Rally Report (partially lost BBC Two television series; 1984-2001)
Rally Report was the name given to British television channel BBC Two's coverage of the British RAC Rally, then held as the final event of the World Rally Championship. For each of the five days that the event was held, Rally Report would provide daily (sometimes bi-daily) updates on how each of the rally's competitors were faring. It was spun-off of Top Gear, which had previously dedicated episodes to the famous race from as early as 1981. From 1981 - 1983, when it was aired as part of Top Gear, and then from 1984 to 1991, Rally Report was perhaps most famously presented by William Woollard for its first eight series, the esteemed and erudite host of Top Gear at the time.
During the early 1980s, rally racing was rapidly increasing in popularity, thanks in part to the introduction of "Group B" specification cars, which were frightfully powerful and attracted audiences which were larger than those of Formula 1. During this time, the final event of the calendar, the RAC Rally of Great Britain, which often decided the outcome for the entire championship, was considered the most prestigious event of the whole year. In particular, the 1985 showing of the RAC attracted over 155 competitors. As the BBC had been presenting its own coverage of the event for a number of years by this point, in 1984 the decision was made to spin-off from Top Gear into its own show: Top Gear Rally Report.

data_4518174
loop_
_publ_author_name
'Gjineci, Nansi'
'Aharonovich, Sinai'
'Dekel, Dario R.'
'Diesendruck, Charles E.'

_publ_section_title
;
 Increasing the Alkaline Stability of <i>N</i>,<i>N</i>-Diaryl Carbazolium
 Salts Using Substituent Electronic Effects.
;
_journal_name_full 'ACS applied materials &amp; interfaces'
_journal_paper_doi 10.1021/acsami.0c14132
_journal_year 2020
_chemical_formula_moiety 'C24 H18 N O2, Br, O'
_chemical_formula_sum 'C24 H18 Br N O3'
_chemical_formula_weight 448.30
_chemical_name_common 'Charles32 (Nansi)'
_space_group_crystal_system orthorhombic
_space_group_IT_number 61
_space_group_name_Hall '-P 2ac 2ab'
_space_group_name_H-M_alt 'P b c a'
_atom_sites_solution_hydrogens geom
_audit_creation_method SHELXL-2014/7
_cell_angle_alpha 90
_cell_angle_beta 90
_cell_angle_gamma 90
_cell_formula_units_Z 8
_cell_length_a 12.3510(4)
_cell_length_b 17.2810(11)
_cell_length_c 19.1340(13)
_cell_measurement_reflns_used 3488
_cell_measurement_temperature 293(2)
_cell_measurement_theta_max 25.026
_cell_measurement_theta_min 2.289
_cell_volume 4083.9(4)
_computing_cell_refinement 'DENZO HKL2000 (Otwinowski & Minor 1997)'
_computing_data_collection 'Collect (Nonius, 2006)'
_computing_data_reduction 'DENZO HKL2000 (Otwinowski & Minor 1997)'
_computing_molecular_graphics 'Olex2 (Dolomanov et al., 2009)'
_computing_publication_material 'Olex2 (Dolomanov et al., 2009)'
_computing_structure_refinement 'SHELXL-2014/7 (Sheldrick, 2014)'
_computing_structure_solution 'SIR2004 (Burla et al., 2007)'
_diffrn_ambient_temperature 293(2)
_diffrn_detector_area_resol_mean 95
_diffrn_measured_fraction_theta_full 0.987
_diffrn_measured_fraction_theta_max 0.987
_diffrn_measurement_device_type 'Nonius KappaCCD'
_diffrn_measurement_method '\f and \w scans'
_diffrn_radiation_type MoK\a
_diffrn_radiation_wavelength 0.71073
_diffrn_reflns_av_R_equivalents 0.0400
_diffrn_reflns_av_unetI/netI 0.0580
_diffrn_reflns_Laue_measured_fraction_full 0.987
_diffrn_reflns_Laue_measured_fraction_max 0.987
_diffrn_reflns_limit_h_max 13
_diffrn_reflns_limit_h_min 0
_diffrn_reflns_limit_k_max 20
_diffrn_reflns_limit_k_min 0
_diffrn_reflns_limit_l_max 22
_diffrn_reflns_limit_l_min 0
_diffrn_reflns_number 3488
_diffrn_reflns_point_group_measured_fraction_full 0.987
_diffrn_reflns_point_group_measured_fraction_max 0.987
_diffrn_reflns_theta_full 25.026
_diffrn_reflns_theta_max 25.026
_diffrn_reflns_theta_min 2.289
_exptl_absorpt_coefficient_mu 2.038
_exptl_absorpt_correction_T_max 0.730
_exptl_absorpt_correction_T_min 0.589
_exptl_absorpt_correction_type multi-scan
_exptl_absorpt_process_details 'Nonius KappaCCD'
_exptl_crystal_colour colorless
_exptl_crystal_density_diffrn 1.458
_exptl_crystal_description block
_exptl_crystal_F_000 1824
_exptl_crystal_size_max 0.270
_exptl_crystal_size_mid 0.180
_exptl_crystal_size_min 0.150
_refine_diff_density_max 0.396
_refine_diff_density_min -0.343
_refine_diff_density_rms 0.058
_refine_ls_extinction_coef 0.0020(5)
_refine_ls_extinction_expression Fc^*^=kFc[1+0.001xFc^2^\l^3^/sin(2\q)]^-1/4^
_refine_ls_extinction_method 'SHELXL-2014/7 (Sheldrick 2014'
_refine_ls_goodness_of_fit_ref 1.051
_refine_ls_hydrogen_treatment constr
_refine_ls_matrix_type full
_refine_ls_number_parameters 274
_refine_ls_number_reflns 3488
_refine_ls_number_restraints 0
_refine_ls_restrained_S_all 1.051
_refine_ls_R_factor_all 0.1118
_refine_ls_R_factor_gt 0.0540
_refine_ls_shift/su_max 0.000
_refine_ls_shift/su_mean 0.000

Episodes varied greatly in length, ranging from around 10 minutes to over an hour for live stages typically held on the opening morning of the rally, with the episode length largely depending on how eventful the preceding day/night had been. The production of each episode was one of immediacy, where Woollard or the other hosts were occasionally given slips of paper live on-air detailing events which had occurred since the start of transmission, as Ford Transits drove around the country obtaining the latest information on the stages in question. Each episode would typically pull in around 3 million viewers.